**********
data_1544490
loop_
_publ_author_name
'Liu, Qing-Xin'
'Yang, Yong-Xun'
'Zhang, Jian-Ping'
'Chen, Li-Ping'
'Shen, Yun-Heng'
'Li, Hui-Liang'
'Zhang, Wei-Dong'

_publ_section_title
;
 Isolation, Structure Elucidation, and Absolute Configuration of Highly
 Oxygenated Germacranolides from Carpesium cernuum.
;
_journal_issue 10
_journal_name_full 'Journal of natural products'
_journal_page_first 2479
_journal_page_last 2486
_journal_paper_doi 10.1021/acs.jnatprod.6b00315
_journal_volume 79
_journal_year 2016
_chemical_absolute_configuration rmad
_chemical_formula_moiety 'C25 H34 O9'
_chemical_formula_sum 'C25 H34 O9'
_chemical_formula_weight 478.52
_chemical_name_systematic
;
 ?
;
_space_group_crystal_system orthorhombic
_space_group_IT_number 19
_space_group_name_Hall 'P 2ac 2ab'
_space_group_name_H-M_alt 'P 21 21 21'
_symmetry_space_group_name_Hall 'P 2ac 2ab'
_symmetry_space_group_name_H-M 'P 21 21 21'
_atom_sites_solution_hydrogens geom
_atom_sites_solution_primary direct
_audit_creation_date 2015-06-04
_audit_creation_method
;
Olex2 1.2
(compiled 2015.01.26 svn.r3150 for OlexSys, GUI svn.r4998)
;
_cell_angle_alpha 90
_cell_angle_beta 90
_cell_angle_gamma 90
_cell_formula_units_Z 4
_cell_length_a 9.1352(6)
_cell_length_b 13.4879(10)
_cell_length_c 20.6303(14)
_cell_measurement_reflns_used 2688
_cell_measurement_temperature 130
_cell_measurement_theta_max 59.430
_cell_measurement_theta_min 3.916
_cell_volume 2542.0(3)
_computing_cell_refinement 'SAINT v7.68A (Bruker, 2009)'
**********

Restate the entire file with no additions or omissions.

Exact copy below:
data_1544490
loop_
_publ_author_name
'Liu, Qing-Xin'
'Yang, Yong-Xun'
'Zhang, Jian-Ping'
'Chen, Li-Ping'
'Shen, Yun-Heng'
'Li, Hui-Liang'
'Zhang, Wei-Dong'

_publ_section_title
;
 Isolation, Structure Elucidation, and Absolute Configuration of Highly
 Oxygenated Germacranolides from Carpesium cernuum.
;
_journal_issue 10
_journal_name_full 'Journal of natural products'
_journal_page_first 2479
_journal_page_last 2486
_journal_paper_doi 10.1021/acs.jnatprod.6b00315
_journal_volume 79
_journal_year 2016
_chemical_absolute_configuration rmad
_chemical_formula_moiety 'C25 H34 O9'
_chemical_formula_sum 'C25 H34 O9'
_chemical_formula_weight 478.52
_chemical_name_systematic
;
 ?
;
_space_group_crystal_system orthorhombic
_space_group_IT_number 19
_space_group_name_Hall 'P 2ac 2ab'
_space_group_name_H-M_alt 'P 21 21 21'
_symmetry_space_group_name_Hall 'P 2ac 2ab'
_symmetry_space_group_name_H-M 'P 21 21 21'
_atom_sites_solution_hydrogens geom
_atom_sites_solution_primary direct
_audit_creation_date 2015-06-04
_audit_creation_method
;
Olex2 1.2
(compiled 2015.01.26 svn.r3150 for OlexSys, GUI svn.r4998)
;
_cell_angle_alpha 90
_cell_angle_beta 90
_cell_angle_gamma 90
_cell_formula_units_Z 4
_cell_length_a 9.1352(6)
_cell_length_b 13.4879(10)
_cell_length_c 20.6303(14)
_cell_measurement_reflns_used 2688
_cell_measurement_temperature 130
_cell_measurement_theta_max 59.430
_cell_measurement_theta_min 3.916
_cell_volume 2542.0(3)
_computing_cell_refinement 'SAINT v7.68A (Bruker, 2009)'